Should you rent a car in BirminghamUK>Birmingham

Birmingham sits at the heart of the English Midlands, with a strong mix of both industrial and traditional tourist attractions.

Like any reasonable sized European city, there’s no need to get a hire a car in Birmingham if you are just visiting the centre, but the chances are that you are almost certainly going to want to travel beyond this area, so what is the best way of getting around?

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  • Flexibility – as with anywhere else, having a hire car will give you many more options for getting around, especially if you want to explore the many rural areas which are right on Birmingham’s doorstep.
  • Shopping. In the centre of Birmingham you have the new Bullring, but elsewhere you have the very suburban Merry Hill, or the hugely impressive Touchwood centre in Solihull. Although Touchwood is a short walk from Solihull station, a car boot tends to come in handy for all those shopping bags.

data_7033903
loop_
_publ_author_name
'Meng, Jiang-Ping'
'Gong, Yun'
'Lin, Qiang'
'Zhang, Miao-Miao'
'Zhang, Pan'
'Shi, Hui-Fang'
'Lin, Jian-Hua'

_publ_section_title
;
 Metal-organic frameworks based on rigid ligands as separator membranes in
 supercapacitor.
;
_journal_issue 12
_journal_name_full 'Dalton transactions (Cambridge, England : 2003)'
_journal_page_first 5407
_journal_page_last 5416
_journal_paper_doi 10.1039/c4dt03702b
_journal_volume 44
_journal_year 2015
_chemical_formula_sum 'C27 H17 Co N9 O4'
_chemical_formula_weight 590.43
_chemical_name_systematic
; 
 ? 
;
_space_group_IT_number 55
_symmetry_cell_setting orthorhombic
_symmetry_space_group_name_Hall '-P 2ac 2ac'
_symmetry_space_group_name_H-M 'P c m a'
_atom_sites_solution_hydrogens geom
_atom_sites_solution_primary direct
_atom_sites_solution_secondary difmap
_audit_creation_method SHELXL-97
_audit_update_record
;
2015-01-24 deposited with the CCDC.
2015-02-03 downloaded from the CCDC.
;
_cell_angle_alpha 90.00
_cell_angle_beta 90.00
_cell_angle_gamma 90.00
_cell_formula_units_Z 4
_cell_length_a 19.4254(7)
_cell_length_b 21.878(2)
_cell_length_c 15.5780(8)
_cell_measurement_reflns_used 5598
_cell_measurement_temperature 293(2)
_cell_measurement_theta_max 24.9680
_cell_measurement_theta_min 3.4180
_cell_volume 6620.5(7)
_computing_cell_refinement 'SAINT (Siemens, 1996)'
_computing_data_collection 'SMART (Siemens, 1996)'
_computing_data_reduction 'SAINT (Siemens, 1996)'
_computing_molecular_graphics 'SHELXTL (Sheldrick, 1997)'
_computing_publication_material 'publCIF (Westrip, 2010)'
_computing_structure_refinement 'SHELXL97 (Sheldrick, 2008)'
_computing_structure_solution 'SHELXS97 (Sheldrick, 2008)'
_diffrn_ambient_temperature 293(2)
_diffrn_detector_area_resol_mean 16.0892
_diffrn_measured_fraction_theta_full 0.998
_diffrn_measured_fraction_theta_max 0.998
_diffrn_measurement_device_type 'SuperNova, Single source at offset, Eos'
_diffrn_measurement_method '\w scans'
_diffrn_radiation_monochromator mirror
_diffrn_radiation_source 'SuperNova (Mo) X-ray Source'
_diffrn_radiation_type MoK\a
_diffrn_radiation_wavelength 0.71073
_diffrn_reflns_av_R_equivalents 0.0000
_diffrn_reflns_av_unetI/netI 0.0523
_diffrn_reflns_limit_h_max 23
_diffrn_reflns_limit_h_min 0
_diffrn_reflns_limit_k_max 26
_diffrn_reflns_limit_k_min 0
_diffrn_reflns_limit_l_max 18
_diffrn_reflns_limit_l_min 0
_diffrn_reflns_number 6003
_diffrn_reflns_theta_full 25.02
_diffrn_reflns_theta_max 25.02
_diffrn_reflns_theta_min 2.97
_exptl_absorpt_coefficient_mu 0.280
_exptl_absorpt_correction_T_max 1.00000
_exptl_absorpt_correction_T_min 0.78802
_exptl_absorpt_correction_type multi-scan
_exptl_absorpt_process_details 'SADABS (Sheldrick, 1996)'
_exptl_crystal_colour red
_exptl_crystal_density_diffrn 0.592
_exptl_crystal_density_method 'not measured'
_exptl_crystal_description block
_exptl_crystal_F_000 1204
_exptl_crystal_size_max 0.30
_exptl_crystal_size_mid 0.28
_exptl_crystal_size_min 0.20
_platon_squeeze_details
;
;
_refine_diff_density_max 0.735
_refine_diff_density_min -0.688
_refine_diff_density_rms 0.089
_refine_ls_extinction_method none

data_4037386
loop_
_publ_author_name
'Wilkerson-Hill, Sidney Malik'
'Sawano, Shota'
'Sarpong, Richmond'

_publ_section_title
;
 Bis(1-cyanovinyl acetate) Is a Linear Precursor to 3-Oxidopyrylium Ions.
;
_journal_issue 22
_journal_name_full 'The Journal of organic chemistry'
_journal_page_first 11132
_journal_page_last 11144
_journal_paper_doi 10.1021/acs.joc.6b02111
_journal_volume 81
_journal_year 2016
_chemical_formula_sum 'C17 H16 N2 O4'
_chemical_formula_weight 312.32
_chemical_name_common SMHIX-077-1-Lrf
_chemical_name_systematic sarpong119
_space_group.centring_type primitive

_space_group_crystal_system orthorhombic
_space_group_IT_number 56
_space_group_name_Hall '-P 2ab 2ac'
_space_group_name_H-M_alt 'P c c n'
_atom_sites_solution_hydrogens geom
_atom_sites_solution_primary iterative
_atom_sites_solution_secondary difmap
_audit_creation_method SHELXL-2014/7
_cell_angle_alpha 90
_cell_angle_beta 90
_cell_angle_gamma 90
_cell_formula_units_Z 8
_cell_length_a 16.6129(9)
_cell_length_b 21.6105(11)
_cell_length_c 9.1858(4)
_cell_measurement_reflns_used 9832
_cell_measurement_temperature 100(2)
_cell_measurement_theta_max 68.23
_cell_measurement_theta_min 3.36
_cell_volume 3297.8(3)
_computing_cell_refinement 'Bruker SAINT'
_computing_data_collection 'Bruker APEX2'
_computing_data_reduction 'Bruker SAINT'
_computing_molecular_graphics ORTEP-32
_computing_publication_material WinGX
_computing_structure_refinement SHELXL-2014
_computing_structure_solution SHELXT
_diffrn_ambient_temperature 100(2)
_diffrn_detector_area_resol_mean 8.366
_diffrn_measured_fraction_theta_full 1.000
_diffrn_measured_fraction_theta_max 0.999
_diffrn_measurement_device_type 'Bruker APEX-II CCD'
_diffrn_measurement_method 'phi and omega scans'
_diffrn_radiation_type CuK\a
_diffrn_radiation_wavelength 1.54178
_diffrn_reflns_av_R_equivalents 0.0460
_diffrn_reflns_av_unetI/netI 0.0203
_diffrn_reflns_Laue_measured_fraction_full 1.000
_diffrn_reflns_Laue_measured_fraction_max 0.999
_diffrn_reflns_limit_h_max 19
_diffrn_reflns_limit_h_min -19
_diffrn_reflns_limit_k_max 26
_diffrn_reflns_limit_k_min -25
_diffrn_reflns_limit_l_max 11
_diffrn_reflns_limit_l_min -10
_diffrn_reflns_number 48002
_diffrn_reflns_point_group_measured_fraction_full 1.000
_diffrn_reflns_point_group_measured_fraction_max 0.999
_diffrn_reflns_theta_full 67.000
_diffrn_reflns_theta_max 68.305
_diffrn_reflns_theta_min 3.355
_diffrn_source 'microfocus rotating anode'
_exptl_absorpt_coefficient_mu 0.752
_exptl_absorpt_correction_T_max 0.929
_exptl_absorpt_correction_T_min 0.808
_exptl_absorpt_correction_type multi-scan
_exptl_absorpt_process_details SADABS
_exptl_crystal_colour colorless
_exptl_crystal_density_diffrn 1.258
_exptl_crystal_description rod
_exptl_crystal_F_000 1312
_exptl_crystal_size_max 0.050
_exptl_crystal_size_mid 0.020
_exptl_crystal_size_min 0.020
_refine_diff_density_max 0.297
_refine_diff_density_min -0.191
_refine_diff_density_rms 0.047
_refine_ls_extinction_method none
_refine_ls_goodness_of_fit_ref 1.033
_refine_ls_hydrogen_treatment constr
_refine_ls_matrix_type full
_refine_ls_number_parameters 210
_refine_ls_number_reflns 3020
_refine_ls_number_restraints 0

• Country lanes — Birmingham might sit in the centre of what is known as the West Midlands conurbation, but that does not mean that the whole area is built up. In fact, many parts of the West Midlands are nothing of the sort — and as a local I can certainly say that you can be on superb country lanes within literary just a few minutes of picking up a hire car at Birmingham airport.
    Warwickshire in particular has many great back-roads and associated villages, but so do any of the counties surrounding Birmingham. Just take your pick, pick up your hire car in Birmingham airport, and get in gear!
  • Shakespeare country by road — as it is a bit of a tight squeeze to do the world famous Warwick Castle and then Shakespeare’s town of Stratford Upon Avon within the same day by public transport, we suggest either dividing them up into two separate trips, or going by car in order to have a bit more flexibility.